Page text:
News Corp’s $2.5 billion reasons to invest

RELATED QUOTES

SymbolPriceChange
APN.AX0.695-0.0050
FXJ.AX0.97-0.0100
NWS.AX18.19+0.090
TLS.AX5.155-0.015

Rupert Murdoch’s News Corporation (NWS.AX) plans to gift its spinoff publishing company with no debt and US$2.6 billion in cash.

News Corp announced the plan in a regulatory filing on Friday. The media company is planning to split off its publishing business from its entertainment business, which includes 20 th Century Fox film studio, Fox broadcasting network, and the Fox news channel. The entertainment business will be called the Fox Group, while the publishing business will retain the News Corp name.

The cash injection will likely entice investors into a declining newspaper publishing business, but will also give the group firepower to pick up other publishing assets. Time Warner is splitting off Time, which offers magazines such as Sports Illustrated, Fortune, the Times and People, and is expected to become a stand-alone listed company later this year, valued between US$2 to US$3 billion.

With its proposed strong balance sheet, the new “News Corp” could quite easily buy Time.

News Corp said in the filing that the publishing company’s assets were worth US$18.6 billion, and include The Wall Street Journal and a 50% share in Australian pay-TV operator Foxtel. The other 50% is owned by Telstra Corporation (TLS.AX).

Despite those assets, the publishing company has assets that are declining in value and faces a tough task in halting the descent. Advertising revenues are moving online, as print newspapers face declining circulation. No print media businesses are immune, and our own Fairfax Media (FXJ.AX) and APN News and Media (APN.AX) also face an uphill struggle in turning their businesses around.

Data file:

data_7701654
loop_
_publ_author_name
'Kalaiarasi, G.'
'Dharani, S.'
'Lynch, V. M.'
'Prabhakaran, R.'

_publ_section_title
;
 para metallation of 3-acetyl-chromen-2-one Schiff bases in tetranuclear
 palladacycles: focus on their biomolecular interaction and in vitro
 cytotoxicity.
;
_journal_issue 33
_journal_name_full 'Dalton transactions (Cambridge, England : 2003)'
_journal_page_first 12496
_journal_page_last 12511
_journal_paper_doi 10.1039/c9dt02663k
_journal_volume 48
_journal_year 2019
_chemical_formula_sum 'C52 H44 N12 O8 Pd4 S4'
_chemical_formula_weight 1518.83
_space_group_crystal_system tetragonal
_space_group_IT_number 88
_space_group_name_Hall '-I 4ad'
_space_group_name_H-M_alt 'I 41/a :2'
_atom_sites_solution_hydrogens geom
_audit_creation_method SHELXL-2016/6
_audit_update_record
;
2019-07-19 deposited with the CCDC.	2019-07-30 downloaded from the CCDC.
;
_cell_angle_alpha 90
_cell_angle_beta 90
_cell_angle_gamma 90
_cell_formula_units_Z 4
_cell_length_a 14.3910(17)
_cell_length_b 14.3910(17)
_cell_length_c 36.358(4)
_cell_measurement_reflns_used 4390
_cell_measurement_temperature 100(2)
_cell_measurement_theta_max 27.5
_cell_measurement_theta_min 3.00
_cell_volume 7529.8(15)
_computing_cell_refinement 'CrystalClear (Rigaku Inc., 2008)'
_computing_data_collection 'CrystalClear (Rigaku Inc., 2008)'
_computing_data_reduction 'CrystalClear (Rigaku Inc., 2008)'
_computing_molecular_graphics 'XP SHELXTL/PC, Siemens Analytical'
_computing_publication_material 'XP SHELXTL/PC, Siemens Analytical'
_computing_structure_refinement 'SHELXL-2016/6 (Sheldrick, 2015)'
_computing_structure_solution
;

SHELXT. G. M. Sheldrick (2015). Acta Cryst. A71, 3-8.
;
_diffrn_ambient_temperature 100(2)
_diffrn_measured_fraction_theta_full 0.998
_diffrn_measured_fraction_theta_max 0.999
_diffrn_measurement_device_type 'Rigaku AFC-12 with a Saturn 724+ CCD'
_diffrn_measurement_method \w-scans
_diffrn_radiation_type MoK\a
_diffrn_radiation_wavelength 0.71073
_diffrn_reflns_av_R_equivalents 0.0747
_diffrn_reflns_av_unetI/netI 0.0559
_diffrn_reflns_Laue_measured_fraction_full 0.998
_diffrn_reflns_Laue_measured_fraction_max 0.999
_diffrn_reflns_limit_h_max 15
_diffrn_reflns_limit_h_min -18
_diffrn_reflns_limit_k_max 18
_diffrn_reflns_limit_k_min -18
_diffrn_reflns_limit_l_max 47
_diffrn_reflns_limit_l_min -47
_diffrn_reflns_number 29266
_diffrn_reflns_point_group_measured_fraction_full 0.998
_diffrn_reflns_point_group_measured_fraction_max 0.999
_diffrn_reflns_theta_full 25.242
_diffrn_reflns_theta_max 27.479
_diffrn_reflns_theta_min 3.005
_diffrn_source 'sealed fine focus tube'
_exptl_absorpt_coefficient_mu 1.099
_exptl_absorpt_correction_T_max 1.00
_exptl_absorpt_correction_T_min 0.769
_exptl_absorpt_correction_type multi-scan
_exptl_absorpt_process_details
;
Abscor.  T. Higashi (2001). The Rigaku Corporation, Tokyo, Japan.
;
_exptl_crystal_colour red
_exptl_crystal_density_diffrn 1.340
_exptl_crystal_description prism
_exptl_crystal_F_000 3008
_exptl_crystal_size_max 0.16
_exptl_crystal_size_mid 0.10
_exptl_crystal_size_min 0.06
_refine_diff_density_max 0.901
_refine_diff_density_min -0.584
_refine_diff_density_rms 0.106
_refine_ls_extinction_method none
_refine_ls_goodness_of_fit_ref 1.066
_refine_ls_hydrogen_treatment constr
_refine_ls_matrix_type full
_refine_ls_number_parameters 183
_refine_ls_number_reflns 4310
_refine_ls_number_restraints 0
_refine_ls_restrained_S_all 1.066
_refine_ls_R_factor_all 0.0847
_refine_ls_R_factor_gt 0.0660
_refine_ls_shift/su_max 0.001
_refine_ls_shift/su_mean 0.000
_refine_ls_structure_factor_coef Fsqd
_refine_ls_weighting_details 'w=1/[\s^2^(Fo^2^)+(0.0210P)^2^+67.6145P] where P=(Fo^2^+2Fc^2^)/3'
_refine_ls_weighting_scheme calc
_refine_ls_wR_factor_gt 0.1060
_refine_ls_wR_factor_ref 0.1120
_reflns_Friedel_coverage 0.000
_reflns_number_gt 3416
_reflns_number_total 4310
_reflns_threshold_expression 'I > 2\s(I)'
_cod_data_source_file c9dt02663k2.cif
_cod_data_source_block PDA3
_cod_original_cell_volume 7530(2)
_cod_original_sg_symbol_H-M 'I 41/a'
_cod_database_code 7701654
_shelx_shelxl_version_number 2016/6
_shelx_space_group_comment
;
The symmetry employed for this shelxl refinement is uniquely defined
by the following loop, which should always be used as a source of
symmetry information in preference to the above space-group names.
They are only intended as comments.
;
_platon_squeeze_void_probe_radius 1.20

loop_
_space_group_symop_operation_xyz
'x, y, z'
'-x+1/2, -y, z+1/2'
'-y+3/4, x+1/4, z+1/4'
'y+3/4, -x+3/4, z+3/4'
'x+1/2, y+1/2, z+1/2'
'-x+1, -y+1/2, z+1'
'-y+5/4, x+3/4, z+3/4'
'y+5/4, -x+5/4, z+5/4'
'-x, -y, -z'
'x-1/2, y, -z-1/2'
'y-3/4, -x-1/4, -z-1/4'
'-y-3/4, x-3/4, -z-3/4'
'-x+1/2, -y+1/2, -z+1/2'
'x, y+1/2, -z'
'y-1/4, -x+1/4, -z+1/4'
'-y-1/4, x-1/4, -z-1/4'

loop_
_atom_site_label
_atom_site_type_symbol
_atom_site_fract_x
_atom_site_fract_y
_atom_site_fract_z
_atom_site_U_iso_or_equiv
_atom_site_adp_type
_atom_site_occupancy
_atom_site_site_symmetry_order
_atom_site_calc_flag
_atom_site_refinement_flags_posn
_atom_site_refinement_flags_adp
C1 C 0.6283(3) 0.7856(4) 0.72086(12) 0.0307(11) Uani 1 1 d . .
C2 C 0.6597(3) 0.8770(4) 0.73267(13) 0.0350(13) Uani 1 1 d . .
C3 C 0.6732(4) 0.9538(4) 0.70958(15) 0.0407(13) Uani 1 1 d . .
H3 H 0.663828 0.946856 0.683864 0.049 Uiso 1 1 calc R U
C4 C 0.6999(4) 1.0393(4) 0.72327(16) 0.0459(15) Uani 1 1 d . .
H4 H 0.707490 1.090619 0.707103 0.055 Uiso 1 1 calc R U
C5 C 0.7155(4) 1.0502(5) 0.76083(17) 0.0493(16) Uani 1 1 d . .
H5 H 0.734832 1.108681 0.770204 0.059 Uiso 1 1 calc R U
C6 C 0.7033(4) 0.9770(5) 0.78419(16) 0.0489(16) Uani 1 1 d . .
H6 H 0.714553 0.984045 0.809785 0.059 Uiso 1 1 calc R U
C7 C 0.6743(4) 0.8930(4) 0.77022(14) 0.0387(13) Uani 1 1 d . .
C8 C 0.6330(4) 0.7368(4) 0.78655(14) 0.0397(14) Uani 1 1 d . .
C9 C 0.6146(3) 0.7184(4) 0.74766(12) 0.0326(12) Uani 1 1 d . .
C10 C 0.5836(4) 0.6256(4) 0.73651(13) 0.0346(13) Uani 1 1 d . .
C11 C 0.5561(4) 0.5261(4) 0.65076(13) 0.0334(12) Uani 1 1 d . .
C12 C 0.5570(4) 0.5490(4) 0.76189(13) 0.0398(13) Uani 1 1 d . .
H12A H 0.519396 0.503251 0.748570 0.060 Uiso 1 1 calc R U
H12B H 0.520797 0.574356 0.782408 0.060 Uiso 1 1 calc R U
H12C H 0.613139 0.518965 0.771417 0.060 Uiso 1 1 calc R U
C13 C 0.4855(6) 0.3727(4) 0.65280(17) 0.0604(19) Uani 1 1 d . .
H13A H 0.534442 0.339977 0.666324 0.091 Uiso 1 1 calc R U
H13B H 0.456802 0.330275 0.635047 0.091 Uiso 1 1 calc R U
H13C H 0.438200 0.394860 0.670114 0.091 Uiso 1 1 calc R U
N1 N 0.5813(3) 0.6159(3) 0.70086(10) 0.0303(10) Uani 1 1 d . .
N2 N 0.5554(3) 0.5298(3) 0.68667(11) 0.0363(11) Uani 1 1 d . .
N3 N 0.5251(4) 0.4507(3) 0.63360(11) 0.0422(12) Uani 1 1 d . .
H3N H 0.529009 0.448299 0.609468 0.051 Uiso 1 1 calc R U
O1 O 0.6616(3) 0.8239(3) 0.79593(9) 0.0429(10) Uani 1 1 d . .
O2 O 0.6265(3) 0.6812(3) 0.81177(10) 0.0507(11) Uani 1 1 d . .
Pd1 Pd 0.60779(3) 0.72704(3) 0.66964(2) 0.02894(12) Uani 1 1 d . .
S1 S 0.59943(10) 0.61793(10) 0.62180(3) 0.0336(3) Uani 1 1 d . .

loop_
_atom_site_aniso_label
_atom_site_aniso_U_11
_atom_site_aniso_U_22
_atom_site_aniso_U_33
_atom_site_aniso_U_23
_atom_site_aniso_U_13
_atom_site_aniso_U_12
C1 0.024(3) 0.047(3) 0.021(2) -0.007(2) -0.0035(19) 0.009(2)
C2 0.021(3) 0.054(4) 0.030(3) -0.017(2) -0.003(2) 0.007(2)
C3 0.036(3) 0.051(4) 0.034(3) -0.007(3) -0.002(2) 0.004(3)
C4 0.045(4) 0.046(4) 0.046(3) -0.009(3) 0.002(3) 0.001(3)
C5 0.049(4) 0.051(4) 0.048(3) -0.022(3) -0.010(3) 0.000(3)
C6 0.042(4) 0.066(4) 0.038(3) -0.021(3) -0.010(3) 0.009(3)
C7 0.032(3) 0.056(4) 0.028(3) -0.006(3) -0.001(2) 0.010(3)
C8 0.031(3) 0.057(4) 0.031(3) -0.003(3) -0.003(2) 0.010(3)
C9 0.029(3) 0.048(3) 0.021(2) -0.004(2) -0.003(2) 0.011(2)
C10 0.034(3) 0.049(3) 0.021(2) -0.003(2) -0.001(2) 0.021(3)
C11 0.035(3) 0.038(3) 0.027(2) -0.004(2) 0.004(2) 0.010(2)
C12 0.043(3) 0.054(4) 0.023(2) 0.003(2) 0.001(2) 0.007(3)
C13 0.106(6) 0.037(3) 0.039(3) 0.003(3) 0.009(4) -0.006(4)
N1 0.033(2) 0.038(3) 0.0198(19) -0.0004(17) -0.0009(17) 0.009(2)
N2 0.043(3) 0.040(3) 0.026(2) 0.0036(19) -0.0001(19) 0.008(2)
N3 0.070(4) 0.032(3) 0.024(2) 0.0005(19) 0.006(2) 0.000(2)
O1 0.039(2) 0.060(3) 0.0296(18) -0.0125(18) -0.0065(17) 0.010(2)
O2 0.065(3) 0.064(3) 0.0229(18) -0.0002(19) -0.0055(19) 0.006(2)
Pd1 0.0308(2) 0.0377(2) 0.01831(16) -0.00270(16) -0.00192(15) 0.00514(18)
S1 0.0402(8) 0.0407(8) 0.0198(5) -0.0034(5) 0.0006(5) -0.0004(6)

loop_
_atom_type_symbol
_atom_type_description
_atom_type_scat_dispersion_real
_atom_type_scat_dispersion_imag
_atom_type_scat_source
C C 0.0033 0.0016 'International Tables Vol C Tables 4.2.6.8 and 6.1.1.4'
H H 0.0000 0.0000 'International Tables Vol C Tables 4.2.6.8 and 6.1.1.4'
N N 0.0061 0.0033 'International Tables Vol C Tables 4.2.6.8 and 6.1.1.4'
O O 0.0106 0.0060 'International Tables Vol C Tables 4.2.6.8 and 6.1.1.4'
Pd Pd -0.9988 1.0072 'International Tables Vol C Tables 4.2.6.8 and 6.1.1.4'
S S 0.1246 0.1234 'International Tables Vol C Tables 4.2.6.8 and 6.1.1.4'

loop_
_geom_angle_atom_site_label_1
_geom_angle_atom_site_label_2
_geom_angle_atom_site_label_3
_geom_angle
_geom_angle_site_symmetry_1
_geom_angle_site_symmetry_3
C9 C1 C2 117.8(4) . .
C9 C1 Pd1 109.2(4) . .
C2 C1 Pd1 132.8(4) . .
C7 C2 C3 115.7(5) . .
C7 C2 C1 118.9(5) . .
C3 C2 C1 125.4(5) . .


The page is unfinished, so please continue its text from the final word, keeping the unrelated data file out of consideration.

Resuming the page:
Foolish takeaway

Publishing companies are looking at several ways of monetising their strong brands, and moving their print papers online. Pay-walls are being setup, so readers will have to pay up to view digital articles, printing presses are being consolidated and costs are being drastically cut. It remains to be seen whether current efforts will be enough for publishers to regain their former glory.

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More reading

The Motley Fool’s purpose is to help the world invest, better. Click here now for your free subscription to Take Stock, The Motley Fool’s free investing newsletter. Packed with stock ideas and investing advice, it is essential reading for anyone looking to build and grow their wealth in the years ahead.  This article contains general investment advice only (under AFSL 400691). Authorised by Bruce Jackson. Motley Fool writer/analyst Mike King owns shares in Fairfax.

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